1. The reason Iran went unmentioned is that the final documents have to be approved by consensus by all signatories to the NPT. Iran is a signatory.

    Israel, of course, isn't. If Israel were a member, setting aside that it couldn't be criticized for not signing the NPT, it could also veto any criticism of itself.

    If it chose.

  2. Rebecca,

    I agree with some of what you write here.

    My biggest disagreement is that you conflate policy with the competent carrying out of that policy. We do not, at this point, know where problems exist - only that people unfortunately were killed and Israel has, as a result, been tarred by its enemies and friends. Discovering the reason for why Israel acted as she did would require more information than is likely to leak out any time soon. Perhaps there were failures in information gathering, as some have speculated. Perhaps, the error was merely at the operational level, as others have speculated - in this case, anti-Israel people who say that the Israeli military scared those onboard into making a stand against the landing of Israelis on the boat.

    I think that what you have written about Turkey is simply contrary to fact. Turkey changed stripes some time back - note its emotional embrace of Sudan's eliminationist leadership/government and Iran leader and government - and such has been widely reported.

    Lastly, it is not all that clear that, apart from the US, that Israel has any friends. Certainly, any country that says Israel should merely life the blockade is no friend of Israel since the obvious result of such action would be rockets being fired into Israel. So, that leaves out most European countries. And, in the US, it is far from clear that the main player in the Obama administration - i.e. Obama - has any remote warmth for Israel.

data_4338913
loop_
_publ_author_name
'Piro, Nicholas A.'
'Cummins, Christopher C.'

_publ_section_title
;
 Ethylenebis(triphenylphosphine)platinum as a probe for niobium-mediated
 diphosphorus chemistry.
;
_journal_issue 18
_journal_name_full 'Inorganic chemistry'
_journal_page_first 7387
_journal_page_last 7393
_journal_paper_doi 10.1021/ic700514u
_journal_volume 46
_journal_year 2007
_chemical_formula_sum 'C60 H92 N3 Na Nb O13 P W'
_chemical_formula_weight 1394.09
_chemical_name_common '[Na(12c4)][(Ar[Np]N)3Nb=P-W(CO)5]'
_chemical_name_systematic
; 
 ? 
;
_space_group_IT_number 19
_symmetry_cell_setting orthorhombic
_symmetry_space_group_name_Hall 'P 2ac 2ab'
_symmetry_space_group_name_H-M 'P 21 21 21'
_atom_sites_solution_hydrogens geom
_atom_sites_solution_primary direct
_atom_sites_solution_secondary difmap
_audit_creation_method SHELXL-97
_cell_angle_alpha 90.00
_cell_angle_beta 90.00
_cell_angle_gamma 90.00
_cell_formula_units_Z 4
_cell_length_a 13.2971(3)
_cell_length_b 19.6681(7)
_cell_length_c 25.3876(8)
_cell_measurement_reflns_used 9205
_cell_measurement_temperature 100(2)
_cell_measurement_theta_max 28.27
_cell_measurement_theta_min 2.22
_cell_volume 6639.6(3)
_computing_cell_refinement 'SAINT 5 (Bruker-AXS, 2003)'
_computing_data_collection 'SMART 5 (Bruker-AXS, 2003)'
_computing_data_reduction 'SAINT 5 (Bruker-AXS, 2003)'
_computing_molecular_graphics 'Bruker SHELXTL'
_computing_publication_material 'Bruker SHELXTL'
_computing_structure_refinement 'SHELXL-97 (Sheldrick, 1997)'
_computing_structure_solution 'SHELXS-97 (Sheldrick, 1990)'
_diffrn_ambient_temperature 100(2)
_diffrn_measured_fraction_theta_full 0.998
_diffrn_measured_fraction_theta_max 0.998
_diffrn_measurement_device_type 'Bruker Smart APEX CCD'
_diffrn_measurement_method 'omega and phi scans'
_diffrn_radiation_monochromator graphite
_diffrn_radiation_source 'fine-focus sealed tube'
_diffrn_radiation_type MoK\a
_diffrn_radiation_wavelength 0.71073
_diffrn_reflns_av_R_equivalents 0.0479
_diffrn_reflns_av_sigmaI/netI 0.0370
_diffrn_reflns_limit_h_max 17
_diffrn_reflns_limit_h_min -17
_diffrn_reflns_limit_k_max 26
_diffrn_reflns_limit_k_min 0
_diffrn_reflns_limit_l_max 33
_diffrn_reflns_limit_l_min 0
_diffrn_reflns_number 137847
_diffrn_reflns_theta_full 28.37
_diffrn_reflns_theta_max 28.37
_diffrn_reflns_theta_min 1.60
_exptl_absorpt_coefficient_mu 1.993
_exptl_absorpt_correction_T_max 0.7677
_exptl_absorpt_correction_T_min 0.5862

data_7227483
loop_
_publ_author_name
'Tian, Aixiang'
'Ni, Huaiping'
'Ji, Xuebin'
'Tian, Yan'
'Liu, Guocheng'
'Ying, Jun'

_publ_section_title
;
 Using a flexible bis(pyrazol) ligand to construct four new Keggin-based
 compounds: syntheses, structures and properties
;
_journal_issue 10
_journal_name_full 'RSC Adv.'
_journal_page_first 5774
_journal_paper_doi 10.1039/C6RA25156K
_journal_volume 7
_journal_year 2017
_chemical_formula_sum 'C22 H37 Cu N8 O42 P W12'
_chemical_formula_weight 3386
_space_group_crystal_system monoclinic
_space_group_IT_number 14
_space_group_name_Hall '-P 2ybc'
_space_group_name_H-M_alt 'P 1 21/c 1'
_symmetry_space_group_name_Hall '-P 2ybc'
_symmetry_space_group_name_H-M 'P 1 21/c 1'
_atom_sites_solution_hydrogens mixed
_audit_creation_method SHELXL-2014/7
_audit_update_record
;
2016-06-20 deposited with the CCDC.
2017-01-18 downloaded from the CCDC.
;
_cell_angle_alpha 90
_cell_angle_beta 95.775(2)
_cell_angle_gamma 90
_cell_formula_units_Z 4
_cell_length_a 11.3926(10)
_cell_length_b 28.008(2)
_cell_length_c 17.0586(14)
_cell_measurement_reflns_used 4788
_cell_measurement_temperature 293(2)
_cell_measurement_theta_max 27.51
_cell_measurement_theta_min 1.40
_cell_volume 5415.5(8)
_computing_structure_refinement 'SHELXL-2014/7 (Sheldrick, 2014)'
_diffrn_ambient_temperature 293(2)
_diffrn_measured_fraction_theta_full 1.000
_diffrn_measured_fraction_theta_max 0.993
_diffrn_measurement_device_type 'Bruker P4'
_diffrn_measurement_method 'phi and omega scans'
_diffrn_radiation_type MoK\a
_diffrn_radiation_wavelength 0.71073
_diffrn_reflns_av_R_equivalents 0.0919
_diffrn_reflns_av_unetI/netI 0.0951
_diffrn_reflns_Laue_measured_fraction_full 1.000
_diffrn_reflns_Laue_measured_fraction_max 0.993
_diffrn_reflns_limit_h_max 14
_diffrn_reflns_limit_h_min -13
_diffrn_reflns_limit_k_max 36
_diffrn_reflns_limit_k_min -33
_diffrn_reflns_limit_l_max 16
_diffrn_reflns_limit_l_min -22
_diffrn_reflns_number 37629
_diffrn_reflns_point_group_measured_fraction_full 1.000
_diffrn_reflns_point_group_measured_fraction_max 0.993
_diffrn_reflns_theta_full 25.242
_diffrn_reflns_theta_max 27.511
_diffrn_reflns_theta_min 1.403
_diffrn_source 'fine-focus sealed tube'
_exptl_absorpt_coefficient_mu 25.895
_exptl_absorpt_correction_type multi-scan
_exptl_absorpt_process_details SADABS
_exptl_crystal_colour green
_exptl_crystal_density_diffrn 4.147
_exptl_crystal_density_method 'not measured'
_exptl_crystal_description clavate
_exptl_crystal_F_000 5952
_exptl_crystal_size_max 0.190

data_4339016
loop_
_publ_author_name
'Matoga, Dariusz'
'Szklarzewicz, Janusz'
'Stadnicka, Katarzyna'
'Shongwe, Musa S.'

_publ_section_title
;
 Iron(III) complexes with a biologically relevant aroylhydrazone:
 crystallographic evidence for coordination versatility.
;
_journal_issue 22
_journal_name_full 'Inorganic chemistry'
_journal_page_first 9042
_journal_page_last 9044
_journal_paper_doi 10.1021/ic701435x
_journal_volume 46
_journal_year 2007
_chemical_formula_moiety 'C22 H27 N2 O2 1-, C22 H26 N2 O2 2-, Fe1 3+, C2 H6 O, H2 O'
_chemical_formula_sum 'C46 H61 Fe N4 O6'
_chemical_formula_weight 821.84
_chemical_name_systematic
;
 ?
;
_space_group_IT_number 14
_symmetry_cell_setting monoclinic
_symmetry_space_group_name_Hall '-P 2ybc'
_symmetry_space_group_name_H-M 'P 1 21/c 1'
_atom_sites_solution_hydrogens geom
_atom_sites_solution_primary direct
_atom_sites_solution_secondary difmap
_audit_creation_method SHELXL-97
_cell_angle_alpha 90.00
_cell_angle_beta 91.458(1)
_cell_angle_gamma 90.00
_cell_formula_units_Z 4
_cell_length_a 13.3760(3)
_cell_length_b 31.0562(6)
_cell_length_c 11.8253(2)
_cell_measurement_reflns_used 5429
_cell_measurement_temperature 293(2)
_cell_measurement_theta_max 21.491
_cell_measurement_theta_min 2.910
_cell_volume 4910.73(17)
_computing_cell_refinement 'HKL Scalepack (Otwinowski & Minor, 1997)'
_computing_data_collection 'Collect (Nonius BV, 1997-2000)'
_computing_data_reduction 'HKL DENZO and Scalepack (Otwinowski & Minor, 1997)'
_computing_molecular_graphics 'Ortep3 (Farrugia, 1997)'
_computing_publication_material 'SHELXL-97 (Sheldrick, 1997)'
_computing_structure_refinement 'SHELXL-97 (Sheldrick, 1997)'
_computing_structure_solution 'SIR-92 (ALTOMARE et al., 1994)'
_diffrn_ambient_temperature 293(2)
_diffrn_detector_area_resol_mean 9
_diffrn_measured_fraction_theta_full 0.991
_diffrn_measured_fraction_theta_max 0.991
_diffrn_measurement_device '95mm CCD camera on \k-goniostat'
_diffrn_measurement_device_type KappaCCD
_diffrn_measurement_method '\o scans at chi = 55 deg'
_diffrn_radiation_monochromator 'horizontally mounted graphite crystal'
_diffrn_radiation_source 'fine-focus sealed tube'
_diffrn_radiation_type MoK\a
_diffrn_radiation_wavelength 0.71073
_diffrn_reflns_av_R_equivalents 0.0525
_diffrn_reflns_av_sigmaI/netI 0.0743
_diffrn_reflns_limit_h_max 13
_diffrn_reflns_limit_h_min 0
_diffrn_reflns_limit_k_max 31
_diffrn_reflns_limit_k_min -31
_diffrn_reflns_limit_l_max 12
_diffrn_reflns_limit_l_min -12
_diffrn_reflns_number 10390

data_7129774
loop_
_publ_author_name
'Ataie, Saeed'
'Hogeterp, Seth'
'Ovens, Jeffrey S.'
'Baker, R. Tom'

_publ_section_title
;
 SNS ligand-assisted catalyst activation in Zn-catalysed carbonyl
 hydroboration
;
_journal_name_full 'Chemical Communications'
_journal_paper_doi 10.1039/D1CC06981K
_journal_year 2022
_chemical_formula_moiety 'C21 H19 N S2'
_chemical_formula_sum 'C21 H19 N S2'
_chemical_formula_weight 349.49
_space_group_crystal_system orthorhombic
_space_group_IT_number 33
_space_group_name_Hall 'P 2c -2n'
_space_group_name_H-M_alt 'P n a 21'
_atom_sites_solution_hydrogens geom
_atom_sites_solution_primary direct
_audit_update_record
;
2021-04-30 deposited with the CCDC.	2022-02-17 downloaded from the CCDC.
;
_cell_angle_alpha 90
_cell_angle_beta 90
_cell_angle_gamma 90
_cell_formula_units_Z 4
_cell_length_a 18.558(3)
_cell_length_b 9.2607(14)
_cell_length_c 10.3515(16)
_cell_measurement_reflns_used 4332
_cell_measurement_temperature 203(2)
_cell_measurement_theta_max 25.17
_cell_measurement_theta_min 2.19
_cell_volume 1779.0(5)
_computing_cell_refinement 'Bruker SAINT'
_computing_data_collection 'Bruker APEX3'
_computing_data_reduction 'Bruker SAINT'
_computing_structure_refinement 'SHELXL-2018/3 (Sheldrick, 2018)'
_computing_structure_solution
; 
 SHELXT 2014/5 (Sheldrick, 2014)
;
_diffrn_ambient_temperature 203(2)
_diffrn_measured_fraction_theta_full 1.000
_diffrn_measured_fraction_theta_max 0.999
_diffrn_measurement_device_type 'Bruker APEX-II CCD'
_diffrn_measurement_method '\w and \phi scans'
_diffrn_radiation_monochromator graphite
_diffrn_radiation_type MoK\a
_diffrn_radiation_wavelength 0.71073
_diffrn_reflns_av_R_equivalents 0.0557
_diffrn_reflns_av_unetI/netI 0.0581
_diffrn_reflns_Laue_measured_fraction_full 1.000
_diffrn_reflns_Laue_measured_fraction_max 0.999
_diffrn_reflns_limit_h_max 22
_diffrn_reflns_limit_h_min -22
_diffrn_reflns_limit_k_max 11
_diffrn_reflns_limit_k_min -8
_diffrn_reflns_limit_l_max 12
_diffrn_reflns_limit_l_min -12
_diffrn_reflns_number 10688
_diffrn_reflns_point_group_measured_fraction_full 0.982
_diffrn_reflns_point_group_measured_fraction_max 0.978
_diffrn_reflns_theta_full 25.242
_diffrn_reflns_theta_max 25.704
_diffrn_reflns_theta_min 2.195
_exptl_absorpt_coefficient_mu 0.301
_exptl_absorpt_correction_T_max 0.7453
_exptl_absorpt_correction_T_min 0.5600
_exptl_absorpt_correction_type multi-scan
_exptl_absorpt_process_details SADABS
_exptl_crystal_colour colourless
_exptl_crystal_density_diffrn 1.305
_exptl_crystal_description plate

Much more important than this incident is Obama's policy - i.e. embracing countries that oppose US allies - has led the world to believe the US is in retreat. And that is causing events to spiral out of control all over the world and, quite likely, we are heading towards a terrible war.

  3. Gary, what would be the advantage to Israel in joining the NPT? Wouldn't they have to give up their nuclear weapons in that case?

  4. I could list the advantages, such as they are, but I think you probably mean the comparative advantage, and that's certainly subject to debate.

    The answer to your second question is pretty much "yes."

    And, of course, then no one could accuse Israel of not adhering to the NPT, of being somehow granted an unwritten exception, the U.S. could no longer be accuse of making Israel an unwritten exception in policy with no possible de jure explanation, and Israel wouldn't be in company with North Korea as a nuclear outlaw, and unlike Iran, which at least has signed the NPT and adhered to it most of the time.

    Would the trade-off be worth it? As I said, quite debatable.

    But it certainly would prevent Israel from being criticized from not signing the NPT. Which is where we started.

  5. To be sure, I don't expect any Israeli government any time in the immediately foreseeable future deciding to give up Israel's nuclear weapons.

  6. Very true. Thus I don't see Israel joining the NPT any time soon.

    What do you think of the latest Times of London supposed report on the Saudis giving Israel permission to overfly if they decide to bomb Iran?

  7. Belatedly: I find British unsourced news reports, as a rule, unconvincing until support for their claims show up elsewhere. British newspaper practice allows for all sorts of claims to be printed with nothing but anonymous sourcing, and they usually turn out to be true.

    Of course, sometimes they have scoops.

    In this case, the claim is plausible, but since it's unverifiable until it's verified, I don't make anything of it.

    I do note that today's flurry of stories about an attack coming from Israel planes landing at, and launching from, the Saudi air base at Tabuk, made me laugh. (A look at a map should explain why.)